Impact on mental health: Challenges of work travel #2
Blogs about the challenges of work travel
Over the coming weeks, I’ll be continuing my blog series about the challenges of work travel. The series started with last week’s post on physical health and travel. Each blog will focus on a different challenge. I’ve written this blog series in anticipation of an upcoming workshop I’ll be facilitating for regional managers who frequently travel for work.
How work travel can negatively impact your mental health
Research finds that those who travel more frequently for work(21 nights a month or more) are more likely to score above clinical thresholds for mild or moderate anxiety and symptoms of depression. One study found that the highest increase in health insurance claims among World Bank staff and consultants was for psychological disorders, particularly stress-related disorders (Espino et al., 2002). In the same study, travelling staff described their greatest psychological and emotional stress stemmed from social concerns, including perceived negative impact on their family and a sense of isolation while they were away from home. Other contributors to psychological stress were worries about health and safety and the heavy workload upon return.
Researchers in this area note that mental health issues like depression and anxiety can result in immediate costs for organisations through reduced employee productivity and performance, absenteeism, short-term disability and possibly strained or severed relationships with clients and suppliers.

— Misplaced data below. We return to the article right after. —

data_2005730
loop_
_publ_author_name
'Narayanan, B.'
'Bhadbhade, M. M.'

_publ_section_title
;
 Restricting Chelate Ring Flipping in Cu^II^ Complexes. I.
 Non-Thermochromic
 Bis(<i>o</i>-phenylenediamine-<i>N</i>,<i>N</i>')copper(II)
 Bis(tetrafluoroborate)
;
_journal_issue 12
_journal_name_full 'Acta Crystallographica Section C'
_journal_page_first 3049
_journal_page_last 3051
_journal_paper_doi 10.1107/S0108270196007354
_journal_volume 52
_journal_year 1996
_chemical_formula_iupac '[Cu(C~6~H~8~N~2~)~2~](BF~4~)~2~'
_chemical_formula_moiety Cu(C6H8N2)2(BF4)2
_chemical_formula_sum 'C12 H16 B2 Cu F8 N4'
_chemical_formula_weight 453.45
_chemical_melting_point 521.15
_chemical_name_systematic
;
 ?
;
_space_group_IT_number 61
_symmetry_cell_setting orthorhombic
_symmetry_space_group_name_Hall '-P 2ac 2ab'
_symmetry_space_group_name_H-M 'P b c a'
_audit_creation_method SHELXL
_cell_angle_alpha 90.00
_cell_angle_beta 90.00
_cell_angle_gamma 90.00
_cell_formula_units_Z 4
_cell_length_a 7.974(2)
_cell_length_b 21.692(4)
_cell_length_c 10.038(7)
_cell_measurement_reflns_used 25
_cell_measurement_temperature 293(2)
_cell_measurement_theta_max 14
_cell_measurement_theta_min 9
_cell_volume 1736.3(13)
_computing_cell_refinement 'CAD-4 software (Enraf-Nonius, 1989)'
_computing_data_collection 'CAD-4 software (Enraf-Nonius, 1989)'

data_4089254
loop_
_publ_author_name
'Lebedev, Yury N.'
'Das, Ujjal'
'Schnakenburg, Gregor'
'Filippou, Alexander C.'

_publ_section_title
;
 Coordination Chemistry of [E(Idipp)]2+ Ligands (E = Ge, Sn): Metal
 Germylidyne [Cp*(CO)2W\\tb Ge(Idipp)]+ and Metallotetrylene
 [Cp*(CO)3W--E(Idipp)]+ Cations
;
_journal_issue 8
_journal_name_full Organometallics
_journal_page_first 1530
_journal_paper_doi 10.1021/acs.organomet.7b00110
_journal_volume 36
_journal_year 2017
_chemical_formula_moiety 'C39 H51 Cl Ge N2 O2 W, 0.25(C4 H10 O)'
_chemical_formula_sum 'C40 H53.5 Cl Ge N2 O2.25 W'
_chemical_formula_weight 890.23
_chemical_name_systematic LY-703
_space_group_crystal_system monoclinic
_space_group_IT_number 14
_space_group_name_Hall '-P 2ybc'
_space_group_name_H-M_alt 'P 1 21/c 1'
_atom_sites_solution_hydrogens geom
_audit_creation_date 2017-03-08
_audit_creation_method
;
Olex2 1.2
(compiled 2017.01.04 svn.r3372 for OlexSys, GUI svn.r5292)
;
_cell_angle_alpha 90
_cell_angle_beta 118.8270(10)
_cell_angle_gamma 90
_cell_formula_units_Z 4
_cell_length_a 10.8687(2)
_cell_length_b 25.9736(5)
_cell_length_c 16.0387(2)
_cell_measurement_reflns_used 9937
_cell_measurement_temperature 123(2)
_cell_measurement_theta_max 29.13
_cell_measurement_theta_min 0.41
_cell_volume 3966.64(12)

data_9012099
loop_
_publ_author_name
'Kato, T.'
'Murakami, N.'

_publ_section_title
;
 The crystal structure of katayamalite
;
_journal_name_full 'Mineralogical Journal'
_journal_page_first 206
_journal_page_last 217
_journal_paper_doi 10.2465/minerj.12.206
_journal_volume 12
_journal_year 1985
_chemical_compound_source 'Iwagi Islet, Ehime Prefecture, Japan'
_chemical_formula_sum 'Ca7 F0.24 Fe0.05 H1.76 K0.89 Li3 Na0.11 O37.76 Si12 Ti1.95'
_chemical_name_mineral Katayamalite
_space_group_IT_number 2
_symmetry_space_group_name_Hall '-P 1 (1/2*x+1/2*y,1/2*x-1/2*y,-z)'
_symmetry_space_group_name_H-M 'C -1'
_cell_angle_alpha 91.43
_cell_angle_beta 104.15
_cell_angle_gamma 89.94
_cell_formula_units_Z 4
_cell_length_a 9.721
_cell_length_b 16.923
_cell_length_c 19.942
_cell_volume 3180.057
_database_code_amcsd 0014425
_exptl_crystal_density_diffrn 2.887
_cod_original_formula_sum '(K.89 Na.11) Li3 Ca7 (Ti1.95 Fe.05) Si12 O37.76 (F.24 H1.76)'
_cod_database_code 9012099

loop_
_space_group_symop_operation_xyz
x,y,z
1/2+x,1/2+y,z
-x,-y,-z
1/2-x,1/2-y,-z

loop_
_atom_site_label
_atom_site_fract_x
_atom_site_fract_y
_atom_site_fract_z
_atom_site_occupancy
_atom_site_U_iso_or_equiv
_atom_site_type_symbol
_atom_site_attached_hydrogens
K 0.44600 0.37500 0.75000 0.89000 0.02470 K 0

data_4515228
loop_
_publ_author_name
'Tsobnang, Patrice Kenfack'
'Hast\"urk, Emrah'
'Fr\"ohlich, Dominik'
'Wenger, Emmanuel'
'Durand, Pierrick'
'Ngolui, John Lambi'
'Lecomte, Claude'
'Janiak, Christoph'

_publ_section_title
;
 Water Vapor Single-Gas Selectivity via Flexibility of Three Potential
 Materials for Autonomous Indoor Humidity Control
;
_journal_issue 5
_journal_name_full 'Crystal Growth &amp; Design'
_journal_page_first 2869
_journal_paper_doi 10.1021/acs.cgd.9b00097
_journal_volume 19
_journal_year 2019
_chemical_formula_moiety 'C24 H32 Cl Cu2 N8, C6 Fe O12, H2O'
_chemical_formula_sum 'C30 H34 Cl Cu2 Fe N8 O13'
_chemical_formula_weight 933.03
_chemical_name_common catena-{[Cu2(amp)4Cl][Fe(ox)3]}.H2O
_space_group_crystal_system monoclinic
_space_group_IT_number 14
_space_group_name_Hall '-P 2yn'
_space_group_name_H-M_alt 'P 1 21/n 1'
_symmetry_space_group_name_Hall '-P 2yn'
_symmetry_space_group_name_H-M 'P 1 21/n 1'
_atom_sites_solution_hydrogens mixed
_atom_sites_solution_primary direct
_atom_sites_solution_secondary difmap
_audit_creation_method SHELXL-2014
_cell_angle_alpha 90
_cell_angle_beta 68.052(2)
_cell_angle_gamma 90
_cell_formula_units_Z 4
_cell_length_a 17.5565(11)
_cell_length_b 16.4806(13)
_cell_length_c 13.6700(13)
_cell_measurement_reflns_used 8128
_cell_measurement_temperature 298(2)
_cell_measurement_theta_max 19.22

How can organisations help?
As with improving physical health outcomes for travel, companies can take action at the policy level to promote mental health. Suggestions from the research include providing training in sleep hygiene and other stress management techniques, including mindful meditation. Workplace policies and practices can support the incorporation of physical activity into a stress reduction or stress management programme. For some people (but not all), exercise is effective for reducing symptoms of mild to moderate depression.
How I can help
For much of my coaching practice and the workshops I facilitate for organisations, I focus on emotional resilience However, for anyone experiencing symptoms of depression or anxiety, it is an absolute must that you see a psychologist before you try coaching or engaging any of my workshop strategies to ensure you are receiving the specific mental health support you need.